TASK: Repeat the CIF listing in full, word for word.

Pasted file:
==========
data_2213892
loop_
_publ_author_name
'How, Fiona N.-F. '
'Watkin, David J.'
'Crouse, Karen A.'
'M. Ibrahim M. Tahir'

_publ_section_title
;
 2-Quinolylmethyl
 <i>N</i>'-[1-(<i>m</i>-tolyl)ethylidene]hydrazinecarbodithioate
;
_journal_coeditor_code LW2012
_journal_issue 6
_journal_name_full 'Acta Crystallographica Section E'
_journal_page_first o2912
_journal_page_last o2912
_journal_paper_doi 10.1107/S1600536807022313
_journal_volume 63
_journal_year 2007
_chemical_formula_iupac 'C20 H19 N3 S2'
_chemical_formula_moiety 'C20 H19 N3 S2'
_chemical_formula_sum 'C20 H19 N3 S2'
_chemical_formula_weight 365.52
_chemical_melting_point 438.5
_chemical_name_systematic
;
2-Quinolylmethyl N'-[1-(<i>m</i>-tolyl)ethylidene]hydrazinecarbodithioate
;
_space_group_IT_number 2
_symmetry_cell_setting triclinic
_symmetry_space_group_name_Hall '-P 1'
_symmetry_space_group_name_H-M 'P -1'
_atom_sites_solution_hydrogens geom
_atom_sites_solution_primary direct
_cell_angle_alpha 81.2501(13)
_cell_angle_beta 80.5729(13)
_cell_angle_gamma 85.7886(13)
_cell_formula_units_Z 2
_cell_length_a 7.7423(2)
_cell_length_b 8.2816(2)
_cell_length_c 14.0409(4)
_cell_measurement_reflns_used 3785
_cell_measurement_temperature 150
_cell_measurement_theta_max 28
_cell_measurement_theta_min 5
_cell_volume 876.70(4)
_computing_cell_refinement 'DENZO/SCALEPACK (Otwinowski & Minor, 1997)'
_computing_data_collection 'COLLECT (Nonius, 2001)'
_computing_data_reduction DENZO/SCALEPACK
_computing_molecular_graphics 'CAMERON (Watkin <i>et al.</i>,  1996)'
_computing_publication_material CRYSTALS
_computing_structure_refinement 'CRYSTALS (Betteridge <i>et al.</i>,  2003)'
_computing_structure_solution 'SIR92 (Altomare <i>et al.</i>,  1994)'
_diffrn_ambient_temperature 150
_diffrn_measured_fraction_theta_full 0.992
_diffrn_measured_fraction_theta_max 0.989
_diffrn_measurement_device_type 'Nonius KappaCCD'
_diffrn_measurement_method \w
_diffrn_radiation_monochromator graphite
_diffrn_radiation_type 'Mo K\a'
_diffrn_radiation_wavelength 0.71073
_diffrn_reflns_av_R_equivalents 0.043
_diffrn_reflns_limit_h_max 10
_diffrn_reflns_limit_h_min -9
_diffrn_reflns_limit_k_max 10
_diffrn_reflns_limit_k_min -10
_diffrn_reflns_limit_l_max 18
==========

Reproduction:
data_2213892
loop_
_publ_author_name
'How, Fiona N.-F. '
'Watkin, David J.'
'Crouse, Karen A.'
'M. Ibrahim M. Tahir'

_publ_section_title
;
 2-Quinolylmethyl
 <i>N</i>'-[1-(<i>m</i>-tolyl)ethylidene]hydrazinecarbodithioate
;
_journal_coeditor_code LW2012
_journal_issue 6
_journal_name_full 'Acta Crystallographica Section E'
_journal_page_first o2912
_journal_page_last o2912
_journal_paper_doi 10.1107/S1600536807022313
_journal_volume 63
_journal_year 2007
_chemical_formula_iupac 'C20 H19 N3 S2'
_chemical_formula_moiety 'C20 H19 N3 S2'
_chemical_formula_sum 'C20 H19 N3 S2'
_chemical_formula_weight 365.52
_chemical_melting_point 438.5
_chemical_name_systematic
;
2-Quinolylmethyl N'-[1-(<i>m</i>-tolyl)ethylidene]hydrazinecarbodithioate
;
_space_group_IT_number 2
_symmetry_cell_setting triclinic
_symmetry_space_group_name_Hall '-P 1'
_symmetry_space_group_name_H-M 'P -1'
_atom_sites_solution_hydrogens geom
_atom_sites_solution_primary direct
_cell_angle_alpha 81.2501(13)
_cell_angle_beta 80.5729(13)
_cell_angle_gamma 85.7886(13)
_cell_formula_units_Z 2
_cell_length_a 7.7423(2)
_cell_length_b 8.2816(2)
_cell_length_c 14.0409(4)
_cell_measurement_reflns_used 3785
_cell_measurement_temperature 150
_cell_measurement_theta_max 28
_cell_measurement_theta_min 5
_cell_volume 876.70(4)
_computing_cell_refinement 'DENZO/SCALEPACK (Otwinowski & Minor, 1997)'
_computing_data_collection 'COLLECT (Nonius, 2001)'
_computing_data_reduction DENZO/SCALEPACK
_computing_molecular_graphics 'CAMERON (Watkin <i>et al.</i>,  1996)'
_computing_publication_material CRYSTALS
_computing_structure_refinement 'CRYSTALS (Betteridge <i>et al.</i>,  2003)'
_computing_structure_solution 'SIR92 (Altomare <i>et al.</i>,  1994)'
_diffrn_ambient_temperature 150
_diffrn_measured_fraction_theta_full 0.992
_diffrn_measured_fraction_theta_max 0.989
_diffrn_measurement_device_type 'Nonius KappaCCD'
_diffrn_measurement_method \w
_diffrn_radiation_monochromator graphite
_diffrn_radiation_type 'Mo K\a'
_diffrn_radiation_wavelength 0.71073
_diffrn_reflns_av_R_equivalents 0.043
_diffrn_reflns_limit_h_max 10
_diffrn_reflns_limit_h_min -9
_diffrn_reflns_limit_k_max 10
_diffrn_reflns_limit_k_min -10
_diffrn_reflns_limit_l_max 18